Sports drinks contain water and electrolytes such as sodium and potassium. Most also contain carbohydrates. There are several brands of sports drinks available, but there’s probably not much difference in their effects on the body. While it’s true that most sports drinks contain electrolytes that can help replace minerals lost during exercise, most fitness professionals agree that they’re no better at keeping you hydrated than ordinary water.
However, most active people in the general population do not exercise hard enough or long enough to need sports drinks. Plus, many beverages can hydrate your body just as effectively as sports drinks, including plain water.

Conclusion

The truth is, sports drink consumption varies for everyone. Some may benefit from sports drinks after exercise, while others may not notice a difference between sports drinks and water. Experts recommend drinking up to three glasses of water for every pound of weight you lose during exercise.
In many cases, these beverages are not necessary because water is all you need , unless you participate in strenuous exercise for a long period of time. Weather report. . Regularly drinking sports drinks when you don’t need them can have downsides due to their high sugar and calorie content.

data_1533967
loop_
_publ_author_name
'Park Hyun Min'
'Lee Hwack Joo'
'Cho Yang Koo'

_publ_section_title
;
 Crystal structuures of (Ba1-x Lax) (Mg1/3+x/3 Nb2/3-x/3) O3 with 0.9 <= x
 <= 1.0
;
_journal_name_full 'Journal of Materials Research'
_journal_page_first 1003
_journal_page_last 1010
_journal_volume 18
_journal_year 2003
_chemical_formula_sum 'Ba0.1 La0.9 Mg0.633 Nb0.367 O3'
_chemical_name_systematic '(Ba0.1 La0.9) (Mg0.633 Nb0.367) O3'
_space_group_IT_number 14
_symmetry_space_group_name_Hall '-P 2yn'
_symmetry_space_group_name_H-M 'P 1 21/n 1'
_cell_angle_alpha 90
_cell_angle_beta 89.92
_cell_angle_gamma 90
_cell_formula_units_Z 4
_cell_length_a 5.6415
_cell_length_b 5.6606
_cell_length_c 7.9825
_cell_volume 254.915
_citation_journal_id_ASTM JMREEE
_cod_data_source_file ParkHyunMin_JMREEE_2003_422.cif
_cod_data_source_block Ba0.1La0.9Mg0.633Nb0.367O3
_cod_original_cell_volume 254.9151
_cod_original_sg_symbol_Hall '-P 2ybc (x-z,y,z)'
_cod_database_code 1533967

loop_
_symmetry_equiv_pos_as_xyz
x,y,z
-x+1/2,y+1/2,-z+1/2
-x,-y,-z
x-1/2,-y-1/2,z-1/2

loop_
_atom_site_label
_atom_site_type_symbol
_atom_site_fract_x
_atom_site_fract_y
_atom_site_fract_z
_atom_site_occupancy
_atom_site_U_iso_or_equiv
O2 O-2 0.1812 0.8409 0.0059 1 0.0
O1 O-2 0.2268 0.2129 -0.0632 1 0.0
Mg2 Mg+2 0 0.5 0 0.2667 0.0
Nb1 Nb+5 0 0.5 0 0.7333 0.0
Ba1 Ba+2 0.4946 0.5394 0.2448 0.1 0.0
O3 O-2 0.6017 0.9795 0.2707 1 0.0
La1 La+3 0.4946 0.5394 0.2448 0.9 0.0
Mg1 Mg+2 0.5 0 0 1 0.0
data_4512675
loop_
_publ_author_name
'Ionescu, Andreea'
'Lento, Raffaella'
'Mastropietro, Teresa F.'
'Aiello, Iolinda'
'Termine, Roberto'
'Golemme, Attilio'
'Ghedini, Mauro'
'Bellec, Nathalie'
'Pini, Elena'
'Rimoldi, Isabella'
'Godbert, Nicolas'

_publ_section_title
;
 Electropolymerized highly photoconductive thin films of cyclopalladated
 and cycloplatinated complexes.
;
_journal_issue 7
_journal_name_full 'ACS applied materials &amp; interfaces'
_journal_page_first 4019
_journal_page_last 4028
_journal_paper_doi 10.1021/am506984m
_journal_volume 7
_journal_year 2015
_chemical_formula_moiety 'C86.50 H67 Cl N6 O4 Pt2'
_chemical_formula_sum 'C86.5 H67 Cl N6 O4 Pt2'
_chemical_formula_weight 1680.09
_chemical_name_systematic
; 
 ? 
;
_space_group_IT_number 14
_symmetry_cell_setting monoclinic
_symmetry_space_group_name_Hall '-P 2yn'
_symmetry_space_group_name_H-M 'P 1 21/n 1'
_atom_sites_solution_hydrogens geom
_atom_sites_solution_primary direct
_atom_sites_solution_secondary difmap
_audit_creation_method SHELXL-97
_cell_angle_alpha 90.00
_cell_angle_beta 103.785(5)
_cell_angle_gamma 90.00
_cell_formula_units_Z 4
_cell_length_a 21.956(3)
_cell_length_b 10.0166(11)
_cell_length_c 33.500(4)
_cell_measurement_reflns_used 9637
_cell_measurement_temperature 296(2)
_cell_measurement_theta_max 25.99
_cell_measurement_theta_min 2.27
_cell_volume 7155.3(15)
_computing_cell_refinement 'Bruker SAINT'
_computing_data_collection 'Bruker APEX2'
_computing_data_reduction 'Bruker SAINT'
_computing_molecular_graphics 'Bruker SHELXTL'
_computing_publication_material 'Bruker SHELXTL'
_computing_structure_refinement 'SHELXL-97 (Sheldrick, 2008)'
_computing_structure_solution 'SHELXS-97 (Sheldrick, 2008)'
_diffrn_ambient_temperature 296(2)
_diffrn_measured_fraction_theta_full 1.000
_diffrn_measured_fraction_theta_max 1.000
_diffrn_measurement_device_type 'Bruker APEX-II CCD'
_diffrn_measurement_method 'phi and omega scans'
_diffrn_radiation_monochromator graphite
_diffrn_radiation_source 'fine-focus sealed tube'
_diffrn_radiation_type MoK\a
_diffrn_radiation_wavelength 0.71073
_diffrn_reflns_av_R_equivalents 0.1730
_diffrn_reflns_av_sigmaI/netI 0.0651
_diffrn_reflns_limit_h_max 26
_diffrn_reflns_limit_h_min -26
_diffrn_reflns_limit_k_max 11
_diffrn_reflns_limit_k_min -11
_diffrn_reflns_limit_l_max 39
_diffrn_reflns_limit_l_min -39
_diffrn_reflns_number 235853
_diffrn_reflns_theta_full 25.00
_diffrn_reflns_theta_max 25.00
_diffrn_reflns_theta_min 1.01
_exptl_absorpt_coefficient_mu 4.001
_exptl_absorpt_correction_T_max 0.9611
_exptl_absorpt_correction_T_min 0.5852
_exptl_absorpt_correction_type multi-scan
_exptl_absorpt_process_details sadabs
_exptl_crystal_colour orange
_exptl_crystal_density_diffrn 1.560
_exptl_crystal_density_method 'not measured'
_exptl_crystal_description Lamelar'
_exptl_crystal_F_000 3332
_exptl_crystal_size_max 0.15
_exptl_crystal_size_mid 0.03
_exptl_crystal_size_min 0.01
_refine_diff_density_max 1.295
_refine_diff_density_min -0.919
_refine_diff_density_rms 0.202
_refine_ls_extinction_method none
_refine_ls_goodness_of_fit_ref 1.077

Experts recommend drinking up to three glasses of water for every pound of weight you you lose during exercise. If you exercise for long periods of time, a sports drink is ok to replenish electrolytes and give you more energy. Sports drinks are a good source of calories from carbohydrates,…
The recommended amount varies depending on the type of exercise. However, most active people in the general population do not exercise hard enough or long enough to need sports drinks. Plus, many beverages can hydrate your body just as effectively as sports drinks, including plain water.